James Muir wrote: > Alexander Klimov wrote: > >> On Tue, 26 May 2009, James Muir wrote: >> >>> There is some academic work on how to protect crypto in software from >>> reverse engineering. Look-up "white-box cryptography". >>> >>> Disclosure: the company I work for does white-box crypto. >>> >> Could you explain what is the point of "white-box cryptography" (even >> if it were possible)? >> > > The introduction to the following paper (from SAC 2002) gives a very > good overview of white-box crypto: > > http://www.scs.carleton.ca/%7Epaulv/papers/whiteaes.lncs.ps >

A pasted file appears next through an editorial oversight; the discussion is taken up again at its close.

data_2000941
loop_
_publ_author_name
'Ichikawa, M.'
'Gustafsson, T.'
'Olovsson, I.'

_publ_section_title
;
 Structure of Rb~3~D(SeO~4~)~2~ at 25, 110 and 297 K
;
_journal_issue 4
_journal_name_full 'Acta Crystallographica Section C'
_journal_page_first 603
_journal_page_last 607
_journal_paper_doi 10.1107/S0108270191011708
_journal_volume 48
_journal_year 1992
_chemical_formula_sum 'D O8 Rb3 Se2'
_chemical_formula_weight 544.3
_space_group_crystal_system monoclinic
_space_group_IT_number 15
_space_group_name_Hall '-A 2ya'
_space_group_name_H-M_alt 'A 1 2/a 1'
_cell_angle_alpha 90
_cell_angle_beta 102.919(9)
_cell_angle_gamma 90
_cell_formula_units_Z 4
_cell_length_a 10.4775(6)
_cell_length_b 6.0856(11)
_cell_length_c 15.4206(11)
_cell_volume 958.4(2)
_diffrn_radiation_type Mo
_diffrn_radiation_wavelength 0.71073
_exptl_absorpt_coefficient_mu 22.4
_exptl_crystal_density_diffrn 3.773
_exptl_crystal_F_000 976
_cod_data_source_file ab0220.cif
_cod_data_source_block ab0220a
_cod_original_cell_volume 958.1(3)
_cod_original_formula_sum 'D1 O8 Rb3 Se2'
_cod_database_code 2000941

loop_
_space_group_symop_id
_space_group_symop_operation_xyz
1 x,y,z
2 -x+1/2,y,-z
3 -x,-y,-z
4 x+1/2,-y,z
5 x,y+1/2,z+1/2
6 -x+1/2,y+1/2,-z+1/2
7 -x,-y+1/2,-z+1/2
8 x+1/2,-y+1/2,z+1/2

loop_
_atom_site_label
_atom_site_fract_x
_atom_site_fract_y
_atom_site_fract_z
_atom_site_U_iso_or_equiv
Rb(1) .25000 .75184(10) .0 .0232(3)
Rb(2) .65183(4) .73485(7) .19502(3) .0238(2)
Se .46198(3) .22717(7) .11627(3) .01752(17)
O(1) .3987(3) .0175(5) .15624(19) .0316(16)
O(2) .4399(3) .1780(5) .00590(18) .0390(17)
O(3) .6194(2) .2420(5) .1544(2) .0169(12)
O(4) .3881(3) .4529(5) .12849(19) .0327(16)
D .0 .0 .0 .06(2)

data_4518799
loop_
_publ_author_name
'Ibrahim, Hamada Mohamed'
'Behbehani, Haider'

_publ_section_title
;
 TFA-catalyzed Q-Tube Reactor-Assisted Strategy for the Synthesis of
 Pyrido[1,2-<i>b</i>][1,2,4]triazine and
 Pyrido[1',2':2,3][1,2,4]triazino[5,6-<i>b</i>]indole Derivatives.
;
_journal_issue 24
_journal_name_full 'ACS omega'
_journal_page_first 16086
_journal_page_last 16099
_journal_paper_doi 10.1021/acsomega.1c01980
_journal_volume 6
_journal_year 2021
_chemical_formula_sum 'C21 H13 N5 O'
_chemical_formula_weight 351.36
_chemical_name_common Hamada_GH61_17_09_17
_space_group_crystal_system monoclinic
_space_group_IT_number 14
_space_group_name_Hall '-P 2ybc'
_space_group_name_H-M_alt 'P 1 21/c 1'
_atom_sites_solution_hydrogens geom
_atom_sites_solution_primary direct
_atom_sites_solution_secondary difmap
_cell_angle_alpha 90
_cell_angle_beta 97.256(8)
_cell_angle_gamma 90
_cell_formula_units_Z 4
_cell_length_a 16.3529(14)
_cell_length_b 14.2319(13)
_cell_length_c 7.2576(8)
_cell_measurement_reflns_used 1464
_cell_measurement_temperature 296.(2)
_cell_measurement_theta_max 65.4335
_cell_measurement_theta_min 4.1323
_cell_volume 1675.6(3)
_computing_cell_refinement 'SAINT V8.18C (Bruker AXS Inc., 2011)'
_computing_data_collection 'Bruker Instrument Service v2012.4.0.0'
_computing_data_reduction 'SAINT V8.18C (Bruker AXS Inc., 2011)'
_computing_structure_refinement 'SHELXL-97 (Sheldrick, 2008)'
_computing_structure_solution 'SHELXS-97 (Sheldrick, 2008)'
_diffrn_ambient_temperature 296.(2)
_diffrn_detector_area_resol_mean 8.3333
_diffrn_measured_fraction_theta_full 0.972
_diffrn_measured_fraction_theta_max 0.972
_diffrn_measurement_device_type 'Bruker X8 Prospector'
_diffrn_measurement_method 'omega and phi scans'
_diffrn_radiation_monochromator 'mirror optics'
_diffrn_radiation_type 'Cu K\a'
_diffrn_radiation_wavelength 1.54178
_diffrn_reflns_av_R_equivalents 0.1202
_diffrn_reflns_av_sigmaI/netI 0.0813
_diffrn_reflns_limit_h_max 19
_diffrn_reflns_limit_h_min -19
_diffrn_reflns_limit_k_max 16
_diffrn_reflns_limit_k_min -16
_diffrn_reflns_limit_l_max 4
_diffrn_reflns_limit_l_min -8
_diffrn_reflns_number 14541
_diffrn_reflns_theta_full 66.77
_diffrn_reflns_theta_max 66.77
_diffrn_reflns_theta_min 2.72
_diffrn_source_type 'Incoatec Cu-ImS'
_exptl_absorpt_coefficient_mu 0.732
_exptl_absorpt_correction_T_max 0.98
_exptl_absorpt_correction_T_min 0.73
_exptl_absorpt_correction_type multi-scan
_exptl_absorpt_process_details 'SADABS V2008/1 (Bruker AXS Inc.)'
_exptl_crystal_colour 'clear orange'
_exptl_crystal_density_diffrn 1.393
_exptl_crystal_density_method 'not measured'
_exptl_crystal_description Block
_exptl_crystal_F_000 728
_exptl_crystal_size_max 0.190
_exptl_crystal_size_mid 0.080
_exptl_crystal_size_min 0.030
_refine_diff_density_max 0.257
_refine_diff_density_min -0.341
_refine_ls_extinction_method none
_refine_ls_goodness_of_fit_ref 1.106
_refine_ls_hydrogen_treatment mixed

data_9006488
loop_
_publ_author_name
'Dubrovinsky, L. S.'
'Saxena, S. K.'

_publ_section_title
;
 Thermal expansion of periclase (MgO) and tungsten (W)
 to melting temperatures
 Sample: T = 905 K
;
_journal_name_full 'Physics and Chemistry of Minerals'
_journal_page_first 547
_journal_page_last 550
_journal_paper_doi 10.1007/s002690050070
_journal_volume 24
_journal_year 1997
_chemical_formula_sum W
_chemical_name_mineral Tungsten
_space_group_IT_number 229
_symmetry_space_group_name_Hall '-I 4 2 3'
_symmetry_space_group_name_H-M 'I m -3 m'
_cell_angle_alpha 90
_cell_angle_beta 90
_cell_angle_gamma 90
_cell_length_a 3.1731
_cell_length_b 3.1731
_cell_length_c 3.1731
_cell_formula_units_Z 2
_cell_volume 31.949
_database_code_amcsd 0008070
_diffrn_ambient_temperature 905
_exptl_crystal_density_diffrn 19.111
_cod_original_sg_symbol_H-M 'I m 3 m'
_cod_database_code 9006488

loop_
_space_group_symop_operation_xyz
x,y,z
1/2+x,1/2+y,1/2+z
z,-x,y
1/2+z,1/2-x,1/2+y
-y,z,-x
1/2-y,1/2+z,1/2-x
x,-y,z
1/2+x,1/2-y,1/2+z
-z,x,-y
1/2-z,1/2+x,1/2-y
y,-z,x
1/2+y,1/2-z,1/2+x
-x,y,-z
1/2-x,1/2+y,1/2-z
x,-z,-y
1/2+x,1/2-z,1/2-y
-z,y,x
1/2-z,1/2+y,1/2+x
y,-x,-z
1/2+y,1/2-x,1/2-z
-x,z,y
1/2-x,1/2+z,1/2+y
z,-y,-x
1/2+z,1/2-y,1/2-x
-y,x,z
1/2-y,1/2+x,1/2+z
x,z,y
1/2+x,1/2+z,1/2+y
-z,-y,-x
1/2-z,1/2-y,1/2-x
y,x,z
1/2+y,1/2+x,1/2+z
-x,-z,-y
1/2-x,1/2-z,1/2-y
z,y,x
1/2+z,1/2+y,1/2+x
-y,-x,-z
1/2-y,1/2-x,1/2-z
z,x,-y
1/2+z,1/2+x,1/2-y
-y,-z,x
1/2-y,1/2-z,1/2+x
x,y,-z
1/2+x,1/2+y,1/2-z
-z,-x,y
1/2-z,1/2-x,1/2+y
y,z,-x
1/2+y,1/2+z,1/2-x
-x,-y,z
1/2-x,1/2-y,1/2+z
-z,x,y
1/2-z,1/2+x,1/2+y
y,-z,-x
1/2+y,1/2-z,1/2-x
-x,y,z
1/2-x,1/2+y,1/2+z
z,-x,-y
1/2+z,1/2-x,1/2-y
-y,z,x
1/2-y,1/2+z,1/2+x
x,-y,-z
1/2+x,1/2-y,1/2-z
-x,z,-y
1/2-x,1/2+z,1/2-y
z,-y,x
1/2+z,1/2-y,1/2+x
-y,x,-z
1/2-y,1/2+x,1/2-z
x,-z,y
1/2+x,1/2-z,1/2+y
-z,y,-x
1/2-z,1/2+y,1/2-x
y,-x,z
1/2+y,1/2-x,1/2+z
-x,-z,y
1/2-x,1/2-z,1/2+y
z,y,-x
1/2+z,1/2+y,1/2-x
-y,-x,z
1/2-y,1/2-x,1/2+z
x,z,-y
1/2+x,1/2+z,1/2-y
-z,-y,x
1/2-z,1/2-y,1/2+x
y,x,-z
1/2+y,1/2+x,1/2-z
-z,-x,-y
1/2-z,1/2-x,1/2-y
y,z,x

The aim of white-box cryptography is to implement cryptographic primitives in such a way that they remain /secure/ against software analysis. The 'white-box' refers to the fact that the adversary has full access to the software implementation and control over its execution environment. Its prior objective would obviously be the protection of secret keys that are embedded in key instantiated implementations of encryption schemes. But often it goes beyond that objective. In some practical settings it will indeed turn out that the resulting white-box implementation behaves as a public-key primitive, as you point out, but for other applications, that might be overshooting the objective. The paper that James mentioned introduced the subject of white-box cryptography into academia. In the mean time, the subject received more interest, and has been studied further on. For more information (introduction and subsequent research), I'm happy to point you to my PhD dissertation of March this year, entitled "white-box cryptography". https://www.cosic.esat.kuleuven.be/publications/thesis-152.pdf I also wrote a (rather theoretical) paper to settle a concrete definition of white-box cryptography, which you can find on e-print: http://eprint.iacr.org/2008/273. > >> If I understand correctly, the only plausible result is to be able to >> use the secret key cryptography as if it were the public-key one, for >> example, to have a program that can do (very slow, btw) AES >> encryption, but be unable to deduce the key (unable to decrypt). If >> this is the case, then why not use normal public-key crypto (baksheesh >> aside)? >> > > You're right -- a white-box implementation of a symmetric cipher > essentially creates an asymmetric cipher. Despite this, there are still > situations where you might want a whitebox AES implementation running on > a client. Consider a server that sends out updates to several hundred > clients (each client has its own key). The clients are subject to > whitebox attacks but the server is not. Rather than force the server to > do several hundred public-key operations when it needs to push out an > update, we might be able to save the server some work if use a symmetric > cipher. > > -James > > Consider a DRM application that contains a key-instantiated decryption algorithm and some authentication scheme. In that case you want to prevent the extraction of the secret key, otherwise an adversary could easily circumvent the authentication scheme. Deploying a public-key cipher wouldn't help achieving this objective, since it is a matter of how you implement the decryption operation and entangle it with the authentication scheme. Another example might be a mobile agent system, where a signing key would need to be embedded in the software such that the agent can sign contracts. Brecht http://whiteboxcrypto.com -- Brecht Wyseur Katholieke Universiteit Leuven tel. +32 16 32 17 21 Dept. Electrical Engineering-ESAT / COSIC fax. +32 16 32 19 69 Kasteelpark Arenberg 10, B-3001 Leuven-Heverlee, BELGIUM office 01.53 brecht.wys...@esat.kuleuven.be http://homes.esat.kuleuven.be/~bwyseur P=NP if (P=0 or N=1) GPG Pub key: https://homes.esat.kuleuven.be/~bwyseur/pubkey GPG Fingerprint: 890C 7C0B F1D9 597E F205 87C8 B716 D7D3 20F8 353F --------------------------------------------------------------------- The Cryptography Mailing List Unsubscribe by sending "unsubscribe cryptography" to majord...@metzdowd.com